Alzheimer’s Services will hold our annual Walk/Run to Remember on October 20, 2012 at LSU “Old Front Nine.” Paul and Michele Gates have accepted the position of Honorary Chair Family for 2012. Paul announced last year that he has been diagnosed with Alzheimer’s disease. Alzheimer’s Services is here to support Paul and Michele as well as the rest of our community. Our walk is held to raise awareness and funds in support of those affected by Alzheimer’s disease and dementia.

We expect over 8,000 participants this year. On April 3, 2012 we will host our Corporate Sponsorship Breakfast of Champions at Juban’s Restaurant on Perkins Road. For more information contact me by phone 225-334-7494 or by email, We serve 10 parishes in the Greater Baton Rouge Area and all funds raised here, stay here. The money is used to fund our many programs and services like Charlie’s Place Respite Center, a helpline information service, education programs, resource library and dementia training.

I look forward to meeting you.

Teri Brantley

Walk Coordinator

Tuesday, March 13, 2012

Going Green

The month of March is extra green for Alzheimer's Services. We have begun the transition of moving our printed newsletter to an e-newsletter in efforts to GO GREEN. Also, we are days away from that oh-so-green holiday we all know as St. Patrick's Day. With shamrocks, pots of gold, Leprechauns, and lots of GREEN, this holiday offers a great deal of fun. Dementia patients sometimes miss out on holiday celebrations because of their elaborate nature. However, there are ways they can comfortably celebrate without becoming too overwhelmed. Charlie's Place is celebrating all week with Luck O' the Irish Socials. Some fun and stimulating activities you can do at home are:

  • Eat green foods—green beans, lime Jell-O, boiled eggs peeled and soaked for a few minutes in green food dye, biscuits sprinkled with green candy sprinkles… Use your imagination!
  • Try Irish Folk Dancing.
  • Wear green, of course.
  • Purchase Leprechaun hats from a party store and wear them at dinner time.
  • With dietary restrictions in mind, consider serving corned beef and cabbage for dinner.
  • Use finger paints to create pictures of the Pot O’ Gold at the End of the Rainbow.
  • Search for Four Leaf Clovers

Remember to plan simple, easy to carry out activities that will fit into the patient's usual routine and you can ensure their holiday celebration will be a success.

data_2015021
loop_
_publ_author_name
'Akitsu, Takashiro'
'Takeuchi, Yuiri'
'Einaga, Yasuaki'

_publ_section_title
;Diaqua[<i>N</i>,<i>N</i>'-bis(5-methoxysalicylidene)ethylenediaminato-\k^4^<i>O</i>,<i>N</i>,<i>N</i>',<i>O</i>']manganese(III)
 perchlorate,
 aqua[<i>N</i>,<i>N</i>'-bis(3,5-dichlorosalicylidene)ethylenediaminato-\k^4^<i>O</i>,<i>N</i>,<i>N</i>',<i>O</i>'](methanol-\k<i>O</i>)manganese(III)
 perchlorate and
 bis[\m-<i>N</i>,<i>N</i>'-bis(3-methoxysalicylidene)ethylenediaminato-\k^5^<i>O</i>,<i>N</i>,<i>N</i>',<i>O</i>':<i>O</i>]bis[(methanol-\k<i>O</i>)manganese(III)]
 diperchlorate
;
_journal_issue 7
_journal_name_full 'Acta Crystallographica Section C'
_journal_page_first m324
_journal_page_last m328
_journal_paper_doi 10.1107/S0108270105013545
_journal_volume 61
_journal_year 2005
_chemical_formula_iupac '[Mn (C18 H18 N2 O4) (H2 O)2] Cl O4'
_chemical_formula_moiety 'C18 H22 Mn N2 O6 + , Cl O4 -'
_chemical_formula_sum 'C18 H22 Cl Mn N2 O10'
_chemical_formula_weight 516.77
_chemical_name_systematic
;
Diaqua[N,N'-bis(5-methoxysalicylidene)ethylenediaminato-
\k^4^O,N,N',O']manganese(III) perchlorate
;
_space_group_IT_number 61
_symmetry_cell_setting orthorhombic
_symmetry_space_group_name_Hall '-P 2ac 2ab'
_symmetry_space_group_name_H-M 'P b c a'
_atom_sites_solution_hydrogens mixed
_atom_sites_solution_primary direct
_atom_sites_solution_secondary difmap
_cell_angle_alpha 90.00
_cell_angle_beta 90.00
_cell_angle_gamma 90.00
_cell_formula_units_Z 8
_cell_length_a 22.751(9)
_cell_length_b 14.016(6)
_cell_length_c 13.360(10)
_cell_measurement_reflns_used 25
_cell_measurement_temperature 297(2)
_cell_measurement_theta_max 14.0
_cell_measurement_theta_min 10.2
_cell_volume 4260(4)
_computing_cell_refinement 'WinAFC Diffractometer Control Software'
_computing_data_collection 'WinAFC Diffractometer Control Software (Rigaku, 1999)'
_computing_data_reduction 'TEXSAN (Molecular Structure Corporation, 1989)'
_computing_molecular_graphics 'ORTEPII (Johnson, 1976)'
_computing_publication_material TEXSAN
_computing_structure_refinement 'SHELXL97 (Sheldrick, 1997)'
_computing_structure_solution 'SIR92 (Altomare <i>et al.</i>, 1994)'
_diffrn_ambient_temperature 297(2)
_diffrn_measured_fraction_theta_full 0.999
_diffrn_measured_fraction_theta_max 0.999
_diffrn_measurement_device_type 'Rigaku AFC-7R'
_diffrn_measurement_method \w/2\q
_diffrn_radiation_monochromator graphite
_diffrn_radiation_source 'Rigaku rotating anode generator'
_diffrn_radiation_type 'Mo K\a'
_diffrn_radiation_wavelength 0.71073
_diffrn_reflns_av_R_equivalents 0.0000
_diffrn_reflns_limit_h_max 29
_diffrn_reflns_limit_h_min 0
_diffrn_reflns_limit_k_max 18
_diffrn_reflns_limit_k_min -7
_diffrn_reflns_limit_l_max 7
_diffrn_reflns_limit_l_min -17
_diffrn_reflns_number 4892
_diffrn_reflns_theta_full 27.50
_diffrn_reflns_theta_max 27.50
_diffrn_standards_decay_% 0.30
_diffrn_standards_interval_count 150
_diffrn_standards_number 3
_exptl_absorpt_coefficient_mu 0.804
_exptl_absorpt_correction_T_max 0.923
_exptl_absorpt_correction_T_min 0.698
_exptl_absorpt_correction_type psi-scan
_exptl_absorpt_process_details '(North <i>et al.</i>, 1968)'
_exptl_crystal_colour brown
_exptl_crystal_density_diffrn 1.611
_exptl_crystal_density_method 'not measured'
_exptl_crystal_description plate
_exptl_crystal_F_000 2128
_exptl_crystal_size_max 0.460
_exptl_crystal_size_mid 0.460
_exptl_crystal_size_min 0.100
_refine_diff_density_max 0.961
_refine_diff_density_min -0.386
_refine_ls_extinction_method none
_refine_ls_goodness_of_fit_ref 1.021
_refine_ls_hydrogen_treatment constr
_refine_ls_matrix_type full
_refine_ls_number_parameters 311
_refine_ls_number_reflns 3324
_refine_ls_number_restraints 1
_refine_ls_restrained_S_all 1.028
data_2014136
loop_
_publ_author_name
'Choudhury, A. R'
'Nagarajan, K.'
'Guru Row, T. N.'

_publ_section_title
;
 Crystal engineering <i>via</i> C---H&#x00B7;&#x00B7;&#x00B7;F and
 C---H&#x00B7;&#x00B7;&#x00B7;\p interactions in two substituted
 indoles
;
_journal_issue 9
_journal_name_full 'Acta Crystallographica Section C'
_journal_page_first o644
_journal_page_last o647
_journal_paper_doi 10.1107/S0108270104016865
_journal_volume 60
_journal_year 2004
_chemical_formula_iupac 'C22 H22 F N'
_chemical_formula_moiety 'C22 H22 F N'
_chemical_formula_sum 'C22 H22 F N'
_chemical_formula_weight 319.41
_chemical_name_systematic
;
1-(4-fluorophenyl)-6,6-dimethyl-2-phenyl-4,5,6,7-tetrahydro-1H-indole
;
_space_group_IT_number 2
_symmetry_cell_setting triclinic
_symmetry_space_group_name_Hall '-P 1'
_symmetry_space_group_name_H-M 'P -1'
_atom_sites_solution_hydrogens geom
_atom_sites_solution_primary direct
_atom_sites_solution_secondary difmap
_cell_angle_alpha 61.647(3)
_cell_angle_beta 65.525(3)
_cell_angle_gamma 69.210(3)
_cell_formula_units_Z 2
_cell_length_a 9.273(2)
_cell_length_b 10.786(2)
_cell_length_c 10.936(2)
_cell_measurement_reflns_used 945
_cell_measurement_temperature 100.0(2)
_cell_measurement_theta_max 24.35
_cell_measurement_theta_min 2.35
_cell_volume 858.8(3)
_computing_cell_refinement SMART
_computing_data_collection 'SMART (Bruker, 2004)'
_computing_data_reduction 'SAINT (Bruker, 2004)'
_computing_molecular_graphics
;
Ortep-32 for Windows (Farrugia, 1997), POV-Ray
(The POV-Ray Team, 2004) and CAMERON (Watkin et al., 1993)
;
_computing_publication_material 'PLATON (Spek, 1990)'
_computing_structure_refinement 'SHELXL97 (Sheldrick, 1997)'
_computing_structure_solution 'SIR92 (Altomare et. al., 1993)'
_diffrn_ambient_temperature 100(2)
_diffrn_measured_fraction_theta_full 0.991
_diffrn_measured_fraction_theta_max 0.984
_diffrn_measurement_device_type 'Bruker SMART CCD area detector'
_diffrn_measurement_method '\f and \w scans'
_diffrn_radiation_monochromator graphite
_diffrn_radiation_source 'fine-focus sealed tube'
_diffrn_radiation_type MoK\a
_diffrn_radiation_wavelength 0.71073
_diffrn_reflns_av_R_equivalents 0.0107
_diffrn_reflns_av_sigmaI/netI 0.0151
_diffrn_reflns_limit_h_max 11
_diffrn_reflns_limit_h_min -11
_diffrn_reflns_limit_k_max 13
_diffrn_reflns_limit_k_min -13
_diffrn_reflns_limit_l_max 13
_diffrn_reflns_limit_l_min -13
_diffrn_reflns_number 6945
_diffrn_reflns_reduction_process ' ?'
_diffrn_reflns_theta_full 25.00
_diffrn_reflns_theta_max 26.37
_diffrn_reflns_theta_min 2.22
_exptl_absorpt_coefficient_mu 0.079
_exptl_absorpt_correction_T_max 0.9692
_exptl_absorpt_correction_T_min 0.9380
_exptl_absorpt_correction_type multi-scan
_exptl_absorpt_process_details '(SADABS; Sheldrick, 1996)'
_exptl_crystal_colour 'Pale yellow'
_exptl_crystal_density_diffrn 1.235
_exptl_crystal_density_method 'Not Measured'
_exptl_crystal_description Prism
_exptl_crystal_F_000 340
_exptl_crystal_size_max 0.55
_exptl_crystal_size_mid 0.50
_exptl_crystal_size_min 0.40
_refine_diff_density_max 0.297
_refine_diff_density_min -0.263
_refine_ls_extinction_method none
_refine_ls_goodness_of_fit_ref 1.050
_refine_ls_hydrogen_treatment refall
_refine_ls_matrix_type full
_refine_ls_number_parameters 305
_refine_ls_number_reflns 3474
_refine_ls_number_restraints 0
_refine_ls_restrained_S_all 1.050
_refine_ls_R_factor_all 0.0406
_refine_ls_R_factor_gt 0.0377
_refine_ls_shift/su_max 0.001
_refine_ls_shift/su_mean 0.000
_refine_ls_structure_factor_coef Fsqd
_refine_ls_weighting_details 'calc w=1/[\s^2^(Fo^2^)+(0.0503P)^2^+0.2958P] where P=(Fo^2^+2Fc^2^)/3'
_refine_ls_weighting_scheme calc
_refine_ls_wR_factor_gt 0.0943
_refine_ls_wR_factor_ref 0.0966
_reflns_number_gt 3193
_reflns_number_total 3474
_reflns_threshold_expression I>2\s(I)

Happy St. Patrick's Day!

Wednesday, March 7, 2012


As we grow older, maintaining independence is important. Many older adults want to continue driving for as long as possible. But how can a person tell when it is no longer safe to drive? How can you talk to a senior whose driving concerns you? These tips can help.

Age alone does not tell you who should or should not drive.

  1. Many healthy older adults can drive safely. But because some age-related conditions do affect driving, seniors need to evaluate their driving skills regularly.
  2. Many older adults will decide to stop driving when they notice changes.
  3. If you need to discuss driving with a loved one, bring up the subject in a caring & supportive manner. Remember that the decision to stop driving will be life-changing.

Signs that indicate unsafe driving.

  • Having “close calls” or accidents.
  • People honking.
  • Difficulty staying in the lane.
  • Difficulty judging distances.
  • Driving too slowly.
  • Confusion about directions in familiar places.
  • Accidentally hitting the gas pedal instead of the brake.
  • Getting frequent tickets or warnings.

If you are not sure about a senior’s driving, offer to be a passenger on a few errands.

  1. If you see indications of unsafe driving, talk to the driver. Say, “know you enjoy driving, but I am concerned about your safety & the safety of others.”
  2. Be respectful. Talk about what you saw in a non-judgmental manner.
  3. Watch for openings in the conversation. For example, “Yes, that was close. Was it hard to see that sign?”

If your loved one shouldn’t drive—but still is—what can you do?

  1. Give specific driving details to the person’s doctor. Ask the doctor to discuss driving at the next visit.
  2. Call your state Department of Motor Vehicles. Ask about driving evaluations for seniors.
  3. As a last resort, family members or caregivers may need to disable the car or “lose” the keys.

When a person can no longer drive….he or she will need alternative transportation.

  1. Ask family members or friends to provide rides.
  2. Contact local public transportation about special services for people with limited mobility.

After a serious accident, it’s easy to say a person shouldn’t be driving. But assessing driving ability before an accident can help make the roads safer for everyone. You can get more information by talking with your health care provider or visiting :

Ed Picard, Respite Center Coordinator

Charlie’s Place/Alzheimer’s Services of the Capital Area